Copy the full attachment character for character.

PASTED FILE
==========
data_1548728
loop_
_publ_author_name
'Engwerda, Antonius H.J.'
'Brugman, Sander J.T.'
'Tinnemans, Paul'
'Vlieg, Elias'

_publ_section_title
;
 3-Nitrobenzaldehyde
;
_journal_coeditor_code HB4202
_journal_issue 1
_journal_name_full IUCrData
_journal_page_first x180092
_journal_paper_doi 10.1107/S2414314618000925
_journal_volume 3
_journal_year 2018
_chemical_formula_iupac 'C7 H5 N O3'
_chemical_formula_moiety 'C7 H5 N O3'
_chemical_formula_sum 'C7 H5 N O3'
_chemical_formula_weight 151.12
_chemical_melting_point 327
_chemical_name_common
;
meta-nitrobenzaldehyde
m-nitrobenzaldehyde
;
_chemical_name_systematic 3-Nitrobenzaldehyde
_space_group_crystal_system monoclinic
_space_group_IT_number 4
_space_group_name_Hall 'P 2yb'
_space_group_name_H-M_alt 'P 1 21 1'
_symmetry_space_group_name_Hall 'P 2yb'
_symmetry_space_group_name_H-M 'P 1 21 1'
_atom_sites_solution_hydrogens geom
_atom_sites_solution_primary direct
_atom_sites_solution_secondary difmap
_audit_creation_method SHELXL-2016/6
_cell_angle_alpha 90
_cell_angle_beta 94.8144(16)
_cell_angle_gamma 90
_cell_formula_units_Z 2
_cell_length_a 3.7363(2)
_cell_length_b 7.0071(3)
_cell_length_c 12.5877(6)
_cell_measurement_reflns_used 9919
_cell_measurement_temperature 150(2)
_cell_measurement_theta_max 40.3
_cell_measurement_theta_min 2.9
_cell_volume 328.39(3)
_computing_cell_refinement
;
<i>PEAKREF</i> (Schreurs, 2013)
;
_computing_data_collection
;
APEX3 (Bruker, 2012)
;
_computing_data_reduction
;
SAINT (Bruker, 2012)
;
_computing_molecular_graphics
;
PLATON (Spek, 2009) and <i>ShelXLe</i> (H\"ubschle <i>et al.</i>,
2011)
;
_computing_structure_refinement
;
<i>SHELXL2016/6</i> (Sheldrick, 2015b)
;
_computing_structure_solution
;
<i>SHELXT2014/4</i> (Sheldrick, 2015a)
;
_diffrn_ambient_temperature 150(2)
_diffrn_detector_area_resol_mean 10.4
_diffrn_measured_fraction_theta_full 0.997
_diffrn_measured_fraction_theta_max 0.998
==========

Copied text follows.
data_1548728
loop_
_publ_author_name
'Engwerda, Antonius H.J.'
'Brugman, Sander J.T.'
'Tinnemans, Paul'
'Vlieg, Elias'

_publ_section_title
;
 3-Nitrobenzaldehyde
;
_journal_coeditor_code HB4202
_journal_issue 1
_journal_name_full IUCrData
_journal_page_first x180092
_journal_paper_doi 10.1107/S2414314618000925
_journal_volume 3
_journal_year 2018
_chemical_formula_iupac 'C7 H5 N O3'
_chemical_formula_moiety 'C7 H5 N O3'
_chemical_formula_sum 'C7 H5 N O3'
_chemical_formula_weight 151.12
_chemical_melting_point 327
_chemical_name_common
;
meta-nitrobenzaldehyde
m-nitrobenzaldehyde
;
_chemical_name_systematic 3-Nitrobenzaldehyde
_space_group_crystal_system monoclinic
_space_group_IT_number 4
_space_group_name_Hall 'P 2yb'
_space_group_name_H-M_alt 'P 1 21 1'
_symmetry_space_group_name_Hall 'P 2yb'
_symmetry_space_group_name_H-M 'P 1 21 1'
_atom_sites_solution_hydrogens geom
_atom_sites_solution_primary direct
_atom_sites_solution_secondary difmap
_audit_creation_method SHELXL-2016/6
_cell_angle_alpha 90
_cell_angle_beta 94.8144(16)
_cell_angle_gamma 90
_cell_formula_units_Z 2
_cell_length_a 3.7363(2)
_cell_length_b 7.0071(3)
_cell_length_c 12.5877(6)
_cell_measurement_reflns_used 9919
_cell_measurement_temperature 150(2)
_cell_measurement_theta_max 40.3
_cell_measurement_theta_min 2.9
_cell_volume 328.39(3)
_computing_cell_refinement
;
<i>PEAKREF</i> (Schreurs, 2013)
;
_computing_data_collection
;
APEX3 (Bruker, 2012)
;
_computing_data_reduction
;
SAINT (Bruker, 2012)
;
_computing_molecular_graphics
;
PLATON (Spek, 2009) and <i>ShelXLe</i> (H\"ubschle <i>et al.</i>,
2011)
;
_computing_structure_refinement
;
<i>SHELXL2016/6</i> (Sheldrick, 2015b)
;
_computing_structure_solution
;
<i>SHELXT2014/4</i> (Sheldrick, 2015a)
;
_diffrn_ambient_temperature 150(2)
_diffrn_detector_area_resol_mean 10.4
_diffrn_measured_fraction_theta_full 0.997
_diffrn_measured_fraction_theta_max 0.998